c505218304b50c59c3659f6dda43bae7-links-13–>c505218304b50c59c3659f6dda43bae7-links-12–>c505218304b50c59c3659f6dda43bae7-links-11–>c505218304b50c59c3659f6dda43bae7-links-10–>c505218304b50c59c3659f6dda43bae7-links-9–>c505218304b50c59c3659f6dda43bae7-links-8–>c505218304b50c59c3659f6dda43bae7-links-7–>c505218304b50c59c3659f6dda43bae7-links-6–>c505218304b50c59c3659f6dda43bae7-links-5–>c505218304b50c59c3659f6dda43bae7-links-4–>c505218304b50c59c3659f6dda43bae7-links-3–>c505218304b50c59c3659f6dda43bae7-links-2–>c505218304b50c59c3659f6dda43bae7-links-1–>c505218304b50c59c3659f6dda43bae7-links-0–>font size=”2″ face=”verdana,arial,helvetica,sans-serif”>Bridget Hanratty, the last of our local Travelling Women, came to the door well equipped to receive the ‘charities’ that were happily and freely offered. Despite this, she protested loudly when she was given money, or a few eggs, of a bowl of flour or meal, and potatoes for her sack.
‘What’s this?’ she would cry in a hard, dry voice. ‘Did I ask for this? Did I? I’ll not come near yis again.’ She did not ask indeed, but accepted the ‘charities’ to avoid giving offence. She deposited them in appropriate pouches. In her role as a traditional travelling woman she wore a shawl, which fell about her like a tent. Underneath it she carried her ‘pokes’ for holding her ‘charities’. Each ‘poke’ was a half hundredweight flour sack cut in two and she carried four of these strung across her shoulders, two in front and two behind. A deep pocket of red flannel petticoat held the coppers she was given. Along with these she carried a square basket for eggs as well as a coarse jute sack for potatoes. This was always left outside the door. Biddy well knew that it was unlucky to carry anything on her shoulder into a kitchen!
She asked first about the welfare of the people, especially the emigrants. She was an expert in genealogy – also a traditional skill for her likes – and I remember how she used to flummox an old fellow over the new-fangled name of an offspring in America. ‘And how’, she would say, ‘is wee Katrina’ – to a grandparent who’d never set eyes on the child any more than herself and who knew this progeny by the plain name of Kate. How Biddy loved those moments of triumph as she explained who she was talking about!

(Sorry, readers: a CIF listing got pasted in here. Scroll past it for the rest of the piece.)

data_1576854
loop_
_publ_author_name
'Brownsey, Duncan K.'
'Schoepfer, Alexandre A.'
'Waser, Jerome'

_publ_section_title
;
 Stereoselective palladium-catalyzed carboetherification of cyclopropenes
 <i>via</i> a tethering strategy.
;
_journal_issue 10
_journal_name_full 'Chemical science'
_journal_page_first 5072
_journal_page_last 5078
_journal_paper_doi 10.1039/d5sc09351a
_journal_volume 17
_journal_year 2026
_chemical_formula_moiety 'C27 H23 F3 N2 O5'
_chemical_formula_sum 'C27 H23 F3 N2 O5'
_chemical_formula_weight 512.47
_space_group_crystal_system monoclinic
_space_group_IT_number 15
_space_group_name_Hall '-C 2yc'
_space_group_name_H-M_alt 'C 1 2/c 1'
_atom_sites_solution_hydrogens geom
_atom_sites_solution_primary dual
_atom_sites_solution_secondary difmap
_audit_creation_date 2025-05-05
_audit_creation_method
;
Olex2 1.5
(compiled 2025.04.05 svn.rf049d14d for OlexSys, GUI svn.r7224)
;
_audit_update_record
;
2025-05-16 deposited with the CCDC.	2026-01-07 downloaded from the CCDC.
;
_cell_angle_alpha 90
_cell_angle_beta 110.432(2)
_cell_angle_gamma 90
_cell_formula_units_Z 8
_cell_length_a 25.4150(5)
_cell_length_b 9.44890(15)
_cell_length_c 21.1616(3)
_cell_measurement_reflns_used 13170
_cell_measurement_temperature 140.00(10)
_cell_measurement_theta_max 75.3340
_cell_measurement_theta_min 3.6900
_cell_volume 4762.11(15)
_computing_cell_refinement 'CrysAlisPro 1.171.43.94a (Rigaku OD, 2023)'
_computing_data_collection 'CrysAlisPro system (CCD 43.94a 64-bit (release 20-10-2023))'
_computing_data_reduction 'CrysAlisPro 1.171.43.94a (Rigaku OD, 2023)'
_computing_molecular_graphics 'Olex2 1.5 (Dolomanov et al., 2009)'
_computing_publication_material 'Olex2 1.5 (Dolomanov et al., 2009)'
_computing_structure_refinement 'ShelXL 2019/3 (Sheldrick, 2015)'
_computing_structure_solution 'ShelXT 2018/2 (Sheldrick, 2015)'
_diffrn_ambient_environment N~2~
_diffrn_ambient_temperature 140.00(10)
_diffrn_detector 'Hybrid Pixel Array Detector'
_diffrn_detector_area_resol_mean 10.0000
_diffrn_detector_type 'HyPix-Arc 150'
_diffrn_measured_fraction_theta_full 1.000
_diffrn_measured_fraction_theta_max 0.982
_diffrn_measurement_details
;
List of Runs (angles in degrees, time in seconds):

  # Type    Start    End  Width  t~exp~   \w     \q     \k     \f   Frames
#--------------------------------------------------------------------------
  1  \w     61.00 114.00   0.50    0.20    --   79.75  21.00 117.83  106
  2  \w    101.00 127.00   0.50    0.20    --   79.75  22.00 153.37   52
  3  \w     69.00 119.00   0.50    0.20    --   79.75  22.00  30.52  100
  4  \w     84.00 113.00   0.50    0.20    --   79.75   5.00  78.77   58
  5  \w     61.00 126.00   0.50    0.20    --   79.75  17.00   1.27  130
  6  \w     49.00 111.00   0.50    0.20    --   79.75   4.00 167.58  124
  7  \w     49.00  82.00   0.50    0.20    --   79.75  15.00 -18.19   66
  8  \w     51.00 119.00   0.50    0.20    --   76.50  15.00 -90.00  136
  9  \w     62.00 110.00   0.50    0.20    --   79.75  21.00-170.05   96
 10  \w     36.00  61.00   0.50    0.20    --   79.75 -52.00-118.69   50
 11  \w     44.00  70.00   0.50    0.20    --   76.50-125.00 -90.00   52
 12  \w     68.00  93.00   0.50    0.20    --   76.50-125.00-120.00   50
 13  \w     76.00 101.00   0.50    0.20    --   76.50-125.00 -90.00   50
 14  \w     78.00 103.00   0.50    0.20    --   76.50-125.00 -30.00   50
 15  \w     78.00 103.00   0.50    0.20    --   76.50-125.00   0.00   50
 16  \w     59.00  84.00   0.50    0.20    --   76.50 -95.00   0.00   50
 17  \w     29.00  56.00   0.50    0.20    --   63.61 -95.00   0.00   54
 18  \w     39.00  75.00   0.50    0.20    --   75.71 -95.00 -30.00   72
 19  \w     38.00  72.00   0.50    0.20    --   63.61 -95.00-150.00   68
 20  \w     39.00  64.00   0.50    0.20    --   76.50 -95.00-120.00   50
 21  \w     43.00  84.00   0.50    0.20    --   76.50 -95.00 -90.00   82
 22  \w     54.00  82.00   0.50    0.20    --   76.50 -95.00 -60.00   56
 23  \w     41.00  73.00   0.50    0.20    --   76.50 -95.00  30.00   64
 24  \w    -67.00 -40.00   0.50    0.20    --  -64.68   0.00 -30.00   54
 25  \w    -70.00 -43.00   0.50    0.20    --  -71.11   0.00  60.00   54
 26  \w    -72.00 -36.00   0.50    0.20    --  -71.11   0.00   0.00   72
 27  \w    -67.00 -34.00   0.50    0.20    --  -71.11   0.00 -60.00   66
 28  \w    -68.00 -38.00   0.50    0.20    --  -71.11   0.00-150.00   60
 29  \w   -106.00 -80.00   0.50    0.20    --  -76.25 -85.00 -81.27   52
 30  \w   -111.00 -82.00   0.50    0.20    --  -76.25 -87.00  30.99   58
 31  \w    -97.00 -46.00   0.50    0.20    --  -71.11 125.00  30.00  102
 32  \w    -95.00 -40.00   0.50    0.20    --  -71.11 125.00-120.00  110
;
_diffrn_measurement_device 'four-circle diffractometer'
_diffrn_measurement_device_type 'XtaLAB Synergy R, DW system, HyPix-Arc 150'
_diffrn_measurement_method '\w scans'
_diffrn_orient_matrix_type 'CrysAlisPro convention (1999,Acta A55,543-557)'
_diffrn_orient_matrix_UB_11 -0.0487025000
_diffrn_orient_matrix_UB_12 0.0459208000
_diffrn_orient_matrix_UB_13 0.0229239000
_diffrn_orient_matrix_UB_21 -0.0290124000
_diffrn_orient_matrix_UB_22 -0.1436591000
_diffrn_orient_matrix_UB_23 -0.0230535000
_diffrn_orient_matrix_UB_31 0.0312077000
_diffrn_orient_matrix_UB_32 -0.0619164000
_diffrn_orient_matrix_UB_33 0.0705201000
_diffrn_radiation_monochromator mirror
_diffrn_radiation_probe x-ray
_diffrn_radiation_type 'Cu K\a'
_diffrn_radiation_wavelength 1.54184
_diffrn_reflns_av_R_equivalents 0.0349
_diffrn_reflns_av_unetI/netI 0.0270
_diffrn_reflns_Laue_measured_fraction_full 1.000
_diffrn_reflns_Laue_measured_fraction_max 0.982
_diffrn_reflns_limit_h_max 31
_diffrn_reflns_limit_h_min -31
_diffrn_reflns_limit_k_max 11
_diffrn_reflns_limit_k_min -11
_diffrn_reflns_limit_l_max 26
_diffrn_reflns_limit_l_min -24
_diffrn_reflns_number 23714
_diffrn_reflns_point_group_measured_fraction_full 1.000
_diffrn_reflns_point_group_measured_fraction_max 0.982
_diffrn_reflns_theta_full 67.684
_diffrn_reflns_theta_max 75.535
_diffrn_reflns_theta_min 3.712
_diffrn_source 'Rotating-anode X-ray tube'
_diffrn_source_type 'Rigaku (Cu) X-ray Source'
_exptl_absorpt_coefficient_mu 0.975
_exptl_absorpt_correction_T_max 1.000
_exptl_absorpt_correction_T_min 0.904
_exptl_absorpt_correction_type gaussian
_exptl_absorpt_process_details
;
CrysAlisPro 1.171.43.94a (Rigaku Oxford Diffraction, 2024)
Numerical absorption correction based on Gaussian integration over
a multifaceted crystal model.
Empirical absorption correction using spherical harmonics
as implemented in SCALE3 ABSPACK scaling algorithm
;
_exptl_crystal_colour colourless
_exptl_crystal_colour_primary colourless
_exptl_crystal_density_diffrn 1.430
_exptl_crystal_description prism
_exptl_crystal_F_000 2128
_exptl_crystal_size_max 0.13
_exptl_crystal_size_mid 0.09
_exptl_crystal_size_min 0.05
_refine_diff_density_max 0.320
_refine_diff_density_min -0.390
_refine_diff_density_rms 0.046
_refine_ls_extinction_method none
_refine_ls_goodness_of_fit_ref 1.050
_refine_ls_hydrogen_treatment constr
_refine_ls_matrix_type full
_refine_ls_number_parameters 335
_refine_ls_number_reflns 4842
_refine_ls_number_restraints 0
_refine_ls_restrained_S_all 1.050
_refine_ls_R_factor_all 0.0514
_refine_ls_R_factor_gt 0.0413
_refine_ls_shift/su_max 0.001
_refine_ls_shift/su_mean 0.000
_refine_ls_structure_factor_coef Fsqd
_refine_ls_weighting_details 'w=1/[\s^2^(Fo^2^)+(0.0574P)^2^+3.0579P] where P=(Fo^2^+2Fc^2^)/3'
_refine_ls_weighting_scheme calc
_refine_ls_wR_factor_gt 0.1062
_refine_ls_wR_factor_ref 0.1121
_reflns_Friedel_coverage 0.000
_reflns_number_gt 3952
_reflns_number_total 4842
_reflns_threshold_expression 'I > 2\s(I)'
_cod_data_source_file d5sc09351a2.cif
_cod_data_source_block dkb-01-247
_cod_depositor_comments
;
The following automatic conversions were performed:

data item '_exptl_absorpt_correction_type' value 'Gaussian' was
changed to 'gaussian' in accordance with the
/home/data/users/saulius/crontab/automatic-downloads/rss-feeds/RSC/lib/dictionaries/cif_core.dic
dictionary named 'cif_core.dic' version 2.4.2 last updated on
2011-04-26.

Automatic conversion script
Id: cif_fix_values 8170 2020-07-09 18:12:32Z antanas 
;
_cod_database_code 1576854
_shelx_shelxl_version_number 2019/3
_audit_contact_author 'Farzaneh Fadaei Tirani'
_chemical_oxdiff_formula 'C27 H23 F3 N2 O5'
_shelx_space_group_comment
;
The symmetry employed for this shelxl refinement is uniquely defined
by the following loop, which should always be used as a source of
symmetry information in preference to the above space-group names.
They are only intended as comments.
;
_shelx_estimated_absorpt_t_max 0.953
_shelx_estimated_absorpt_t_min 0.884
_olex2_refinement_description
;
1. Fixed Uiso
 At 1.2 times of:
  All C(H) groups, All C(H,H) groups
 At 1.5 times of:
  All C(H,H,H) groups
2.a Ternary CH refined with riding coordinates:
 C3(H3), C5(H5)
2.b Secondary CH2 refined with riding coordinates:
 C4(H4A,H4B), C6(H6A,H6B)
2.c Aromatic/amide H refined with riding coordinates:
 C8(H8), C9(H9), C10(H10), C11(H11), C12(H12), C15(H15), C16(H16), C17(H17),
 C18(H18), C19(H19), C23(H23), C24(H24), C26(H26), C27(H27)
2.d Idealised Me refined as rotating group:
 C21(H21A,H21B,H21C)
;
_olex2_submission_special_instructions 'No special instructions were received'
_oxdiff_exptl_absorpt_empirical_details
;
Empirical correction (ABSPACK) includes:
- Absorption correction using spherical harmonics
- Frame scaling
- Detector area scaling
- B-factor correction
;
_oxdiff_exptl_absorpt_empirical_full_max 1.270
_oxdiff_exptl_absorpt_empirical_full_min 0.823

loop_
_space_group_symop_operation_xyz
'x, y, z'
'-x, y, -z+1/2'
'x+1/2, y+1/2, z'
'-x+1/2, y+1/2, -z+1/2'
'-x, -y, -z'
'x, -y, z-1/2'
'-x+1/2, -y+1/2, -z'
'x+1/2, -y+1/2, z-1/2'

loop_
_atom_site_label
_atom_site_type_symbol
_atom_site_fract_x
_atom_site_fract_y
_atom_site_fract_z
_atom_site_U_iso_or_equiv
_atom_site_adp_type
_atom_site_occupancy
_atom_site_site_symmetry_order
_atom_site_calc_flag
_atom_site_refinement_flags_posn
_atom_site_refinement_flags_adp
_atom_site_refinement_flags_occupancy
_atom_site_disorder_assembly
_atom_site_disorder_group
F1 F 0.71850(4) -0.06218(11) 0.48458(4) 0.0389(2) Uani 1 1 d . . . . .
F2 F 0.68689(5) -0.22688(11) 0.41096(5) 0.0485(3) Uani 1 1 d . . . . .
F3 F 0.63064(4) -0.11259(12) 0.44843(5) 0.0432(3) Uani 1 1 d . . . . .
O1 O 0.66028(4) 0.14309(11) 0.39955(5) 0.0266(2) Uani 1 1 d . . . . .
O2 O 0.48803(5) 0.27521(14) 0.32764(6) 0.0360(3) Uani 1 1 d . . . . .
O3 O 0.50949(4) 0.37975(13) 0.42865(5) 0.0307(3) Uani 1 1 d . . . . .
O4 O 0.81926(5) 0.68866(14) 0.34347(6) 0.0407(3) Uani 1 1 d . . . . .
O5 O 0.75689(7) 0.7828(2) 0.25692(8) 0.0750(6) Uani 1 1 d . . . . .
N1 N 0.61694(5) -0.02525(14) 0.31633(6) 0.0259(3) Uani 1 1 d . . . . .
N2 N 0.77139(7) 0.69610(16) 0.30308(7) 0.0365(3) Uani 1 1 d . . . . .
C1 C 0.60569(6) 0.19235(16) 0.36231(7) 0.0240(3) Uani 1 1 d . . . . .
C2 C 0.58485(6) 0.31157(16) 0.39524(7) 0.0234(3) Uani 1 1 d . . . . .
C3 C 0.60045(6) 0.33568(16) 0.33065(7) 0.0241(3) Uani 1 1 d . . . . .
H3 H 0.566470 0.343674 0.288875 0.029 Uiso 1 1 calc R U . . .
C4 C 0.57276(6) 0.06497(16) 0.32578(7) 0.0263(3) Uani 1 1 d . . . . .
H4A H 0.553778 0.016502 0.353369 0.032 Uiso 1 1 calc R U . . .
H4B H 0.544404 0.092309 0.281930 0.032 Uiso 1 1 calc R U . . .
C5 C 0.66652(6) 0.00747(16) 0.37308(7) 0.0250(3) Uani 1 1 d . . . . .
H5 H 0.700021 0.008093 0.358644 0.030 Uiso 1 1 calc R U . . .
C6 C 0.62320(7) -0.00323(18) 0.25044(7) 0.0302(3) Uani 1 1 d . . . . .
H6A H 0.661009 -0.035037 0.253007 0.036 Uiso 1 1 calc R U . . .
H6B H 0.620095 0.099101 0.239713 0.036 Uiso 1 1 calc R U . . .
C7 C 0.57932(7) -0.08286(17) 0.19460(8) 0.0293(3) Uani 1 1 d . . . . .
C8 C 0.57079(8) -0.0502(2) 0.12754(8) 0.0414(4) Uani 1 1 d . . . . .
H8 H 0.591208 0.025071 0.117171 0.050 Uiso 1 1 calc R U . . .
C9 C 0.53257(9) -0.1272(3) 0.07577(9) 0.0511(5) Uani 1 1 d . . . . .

Her news was news then. Births and deaths, fortune and misfortune, marriages and matches, legacies, wills, a girl with a new coat and how well it suited her, a man with a new horse and so on. She covered about thirty miles in her wanderings, walking in days of wider social units than ours, when everyone was a neighbour within ten miles.
‘Your own neighbour, I’m talking about. You don’t know your own neighbour? – this side of the Long Woman’s Grave above Omeath?..’
In a pinch, any house would provide her with a bed on the hearthstone on two bags of straw or chaff; though she usually had a few well-spaced houses where she stayed for a week when in the district, before she moved on, and of course, calling on her way back. Now and then however hospitality was strained. Because, as the man said, Biddy was known by several nicknames. Used as catch-cries, they roused her to fury. Biddy knew the breed, seed and progeny of everyone in the parish and once she suspected who her tormentors were – and Lord forgive me, I was one of them – we learned bits about our family pedigrees we never knew existed. And though she threatened to leave our faces like ‘well-skelped backsides’, and threatened to tell our parents, she never did – defended us in fact when defence was needed.
She travelled our country until failing eyesight and expanding motor-traffic literally ushered in a new age which banished her from the road. Biddy didn’t have traditional stories, myths and legends, as others of her kind but she was the last of her kind. And kindness itself.